Behind the Scenes: The Inside Scoop of Setting Up a Race Bike

Elena MyersPress & Events



How much of a difference does a centimeter makes? How about a millimeter? In motorcycle racing, these miniscule measurements can separate a fast bike from a race-winning machine. In previous blogs I’ve discussed the elements of a rider’s preparation, but there’s also a lot that goes into preparing the bike–everything from skimming a couple millimeters off the top of a cylinder head, to adjusting the steering angle and ride height of the rear shock.

There are an infinite amount of directions to go when it comes to fine tuning a race bike. It starts when the bike gets built, but it doesn’t stop there. There’s a lot of testing during the preseason–the more, the better. During the racing season, riders change their bikes for the demands of specific tracks. They also make changes during the race weekends to respond to a variety of different conditions. Here’s a behind the scenes look at the never-ending quest for the perfect race bike. For the purposes of this article, I’m going to base everything around a MotoAmerica Superbike, since these bikes are allowed the most modifications of any MotoAmerica class.

Bike Build

It all starts at the race shop. Teams like Monster Energy Yamaha and Yoshimura Suzuki have their own dedicated shop to build and prepare their team’s bikes. At the beginning of the year, sitting on the lifts at the team’s shop are two brand new motorcycles that either came off a showroom floor, or in a crate from the manufacturer. No doubt they are a work of art, but except for the KTM class, no racer is going to race a bike just as it comes from the manufacturer. That baby is going to be torn down to the frame. The engine will be sent off to the engine builder, forks sent off to the suspension builder, and the stock electronics, wheels, brakes, triple clamps, rear shock, exhaust, bodywork, controls and sometimes the tank will all be scrapped in favor of lighter, stronger, and flat out better performance parts.

The engine the motorcycle came with, and at least two other matching engines will be heavily modified to different specs. With engine builds you can control a range of different things, namely horsepower and torque. Typically, one engine is built for fast tracks, one for slower tracks, and one that’s in between. At a fast track, such as Utah Motorsports Campus near Salt Lake City, where racers can hit 200 mph on the front stretch, you need all the power you can get, since the altitude severely lessens the power engines produce. On the other end of the spectrum, at a track like Barber Motorsports Park, which doesn’t have any long straight sections, most racers would prefer a motorcycle that gets off the corner a little bit better. The top racers have engines that are all built and ready for use for each particular track type, and the engines are swapped in and out as needed.

Suspension is a bit of a different story. It’s built more with rider comfort and preference in mind. Typically, any professional racer knows the type of chassis feel they prefer. Some like the motorcycle very stiff and rigid, with a steep steering angle, and others like it a bit more plush with more trail in the front end. Personally, I like it in the middle–not too steep a steering angle, because I feel like the bike is a bit too twitchy, and not too rigid so that the bike doesn’t slide easily, and doesn’t get too upset going over any bumps.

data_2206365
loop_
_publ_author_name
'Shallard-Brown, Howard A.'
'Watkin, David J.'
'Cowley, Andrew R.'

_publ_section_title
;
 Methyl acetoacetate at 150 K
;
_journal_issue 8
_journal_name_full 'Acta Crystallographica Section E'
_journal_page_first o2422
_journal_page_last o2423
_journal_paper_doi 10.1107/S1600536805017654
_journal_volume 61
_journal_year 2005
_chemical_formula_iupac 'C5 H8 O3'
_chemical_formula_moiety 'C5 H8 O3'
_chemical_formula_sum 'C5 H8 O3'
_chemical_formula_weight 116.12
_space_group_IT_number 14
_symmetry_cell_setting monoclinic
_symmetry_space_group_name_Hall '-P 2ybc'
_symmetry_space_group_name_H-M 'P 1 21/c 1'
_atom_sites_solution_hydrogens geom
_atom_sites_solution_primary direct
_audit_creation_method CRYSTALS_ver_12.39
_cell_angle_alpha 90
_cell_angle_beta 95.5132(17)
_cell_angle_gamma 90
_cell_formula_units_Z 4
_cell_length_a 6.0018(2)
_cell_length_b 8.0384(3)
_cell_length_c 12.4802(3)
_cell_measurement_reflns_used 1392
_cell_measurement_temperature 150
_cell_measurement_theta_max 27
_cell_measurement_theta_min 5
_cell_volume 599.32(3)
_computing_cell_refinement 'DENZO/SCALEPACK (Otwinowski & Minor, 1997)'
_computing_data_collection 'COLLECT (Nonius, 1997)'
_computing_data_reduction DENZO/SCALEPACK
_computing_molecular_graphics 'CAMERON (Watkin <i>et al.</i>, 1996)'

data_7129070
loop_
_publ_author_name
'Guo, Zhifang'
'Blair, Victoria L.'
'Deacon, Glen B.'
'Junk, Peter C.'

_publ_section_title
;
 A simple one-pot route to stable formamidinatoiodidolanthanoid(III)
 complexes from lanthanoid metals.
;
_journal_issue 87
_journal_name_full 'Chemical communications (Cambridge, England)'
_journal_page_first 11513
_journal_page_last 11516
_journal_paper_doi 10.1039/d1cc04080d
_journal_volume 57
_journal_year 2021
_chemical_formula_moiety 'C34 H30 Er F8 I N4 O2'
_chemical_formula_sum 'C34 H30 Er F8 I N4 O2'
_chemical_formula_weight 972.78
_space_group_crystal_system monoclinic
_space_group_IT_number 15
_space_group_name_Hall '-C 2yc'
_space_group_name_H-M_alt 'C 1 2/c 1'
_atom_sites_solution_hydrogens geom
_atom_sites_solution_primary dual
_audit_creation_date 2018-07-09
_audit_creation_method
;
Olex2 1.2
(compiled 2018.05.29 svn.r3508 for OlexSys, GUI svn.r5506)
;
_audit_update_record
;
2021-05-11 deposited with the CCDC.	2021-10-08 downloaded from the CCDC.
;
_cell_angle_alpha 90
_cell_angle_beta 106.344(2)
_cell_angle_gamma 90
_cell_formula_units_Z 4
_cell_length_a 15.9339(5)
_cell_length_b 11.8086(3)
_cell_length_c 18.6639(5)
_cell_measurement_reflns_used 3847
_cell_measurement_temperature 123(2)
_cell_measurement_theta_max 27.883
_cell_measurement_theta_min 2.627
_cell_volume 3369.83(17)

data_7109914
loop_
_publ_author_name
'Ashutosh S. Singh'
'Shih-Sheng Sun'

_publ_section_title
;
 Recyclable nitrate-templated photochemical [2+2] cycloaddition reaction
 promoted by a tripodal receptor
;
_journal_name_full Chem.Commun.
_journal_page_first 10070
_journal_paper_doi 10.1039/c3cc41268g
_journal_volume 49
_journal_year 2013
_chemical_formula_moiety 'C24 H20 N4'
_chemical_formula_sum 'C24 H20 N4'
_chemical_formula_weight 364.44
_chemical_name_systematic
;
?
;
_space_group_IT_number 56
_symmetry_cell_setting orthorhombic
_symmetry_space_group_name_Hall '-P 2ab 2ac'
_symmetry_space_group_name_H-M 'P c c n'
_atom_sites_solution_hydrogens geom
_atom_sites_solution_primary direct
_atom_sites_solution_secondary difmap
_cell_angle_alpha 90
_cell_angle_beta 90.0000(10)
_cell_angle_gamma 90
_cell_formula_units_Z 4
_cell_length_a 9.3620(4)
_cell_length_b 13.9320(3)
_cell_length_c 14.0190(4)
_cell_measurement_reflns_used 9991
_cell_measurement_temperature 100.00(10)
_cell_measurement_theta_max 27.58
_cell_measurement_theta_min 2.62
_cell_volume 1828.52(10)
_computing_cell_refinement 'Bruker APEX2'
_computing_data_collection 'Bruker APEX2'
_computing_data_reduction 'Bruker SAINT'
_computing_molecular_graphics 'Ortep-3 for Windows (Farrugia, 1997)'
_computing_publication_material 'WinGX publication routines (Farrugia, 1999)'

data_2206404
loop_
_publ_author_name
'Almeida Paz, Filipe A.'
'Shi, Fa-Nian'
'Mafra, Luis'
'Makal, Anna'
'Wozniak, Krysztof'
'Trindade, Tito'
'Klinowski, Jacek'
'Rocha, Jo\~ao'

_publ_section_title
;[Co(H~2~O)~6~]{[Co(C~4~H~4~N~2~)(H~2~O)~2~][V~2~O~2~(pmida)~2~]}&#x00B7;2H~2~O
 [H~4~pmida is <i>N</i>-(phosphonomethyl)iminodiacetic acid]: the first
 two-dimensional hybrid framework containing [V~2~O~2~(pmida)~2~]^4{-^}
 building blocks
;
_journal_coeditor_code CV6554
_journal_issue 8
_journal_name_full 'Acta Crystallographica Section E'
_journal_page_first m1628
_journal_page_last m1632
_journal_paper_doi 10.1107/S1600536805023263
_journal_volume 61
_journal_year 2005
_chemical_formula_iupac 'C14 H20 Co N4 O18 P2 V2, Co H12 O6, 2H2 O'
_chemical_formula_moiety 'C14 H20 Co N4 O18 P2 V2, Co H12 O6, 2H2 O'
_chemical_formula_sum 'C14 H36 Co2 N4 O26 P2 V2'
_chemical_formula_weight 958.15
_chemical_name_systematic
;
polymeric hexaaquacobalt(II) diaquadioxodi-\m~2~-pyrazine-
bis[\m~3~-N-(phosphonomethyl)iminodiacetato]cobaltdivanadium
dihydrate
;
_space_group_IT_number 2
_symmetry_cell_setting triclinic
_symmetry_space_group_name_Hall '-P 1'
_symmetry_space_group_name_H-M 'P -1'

Then there are the wheels, brakes and controls. Wheels get replaced with a lightweight version of the stock ones. The less rotating mass, the better for road racing bikes, so there are no further changes once the lighter ones go on. Brakes are chosen based on the feel the rider wants. Some like to have to pull the lever a substantial amount so the brakes engage more gradually.  Others, including me, like it so you hardly have to squeeze the lever at all, essentially giving it the feel of an instant bite.

Controls such as the clip-ons (handlebars), rear-sets (footpegs), and levers are all fully adjustable. You can move them up, down, forwards and backward to allow for that perfect positioning that’s tailored to each individual rider. A lot of riders use additions such as quarter- turn throttles so that they don’t have to twist their wrist as much when they roll on the gas.

For the electronics, although racing rules place a limit on how much you can spend, what you can do in terms of adjustments is virtually unlimited. High-end electronics allow for completely automated engine management. They can do things such as adjust the air-fuel ratio, which determines how the bike runs. They can be linked with sensors to retard ignition timing, or adjust the throttle position when it senses a loss of traction. Sophisticated electronics can also log data so you can analyze everything from throttle and brake lever position to chassis positioning.

All the above is done long before racing begins, and not just to one motorcycle, but to two. This way riders have a backup to ride in case of mechanical issues or crashes, and just to speed up the testing process.

The First Test

Testing is crucial, as it not only allows the rider to get up to speed and feel comfortable on the motorcycle again, but also to get baseline settings that can be referred to at any point during the season. Typically, pre-season testing for the top pro teams takes place over a couple days at a track that they’ve privately rented out for themselves, or maybe in conjunction with some other teams so it’s more cost effective. Generally, the whole team comes to the test, along with their semi-trucks and all the equipment needed to make any changes.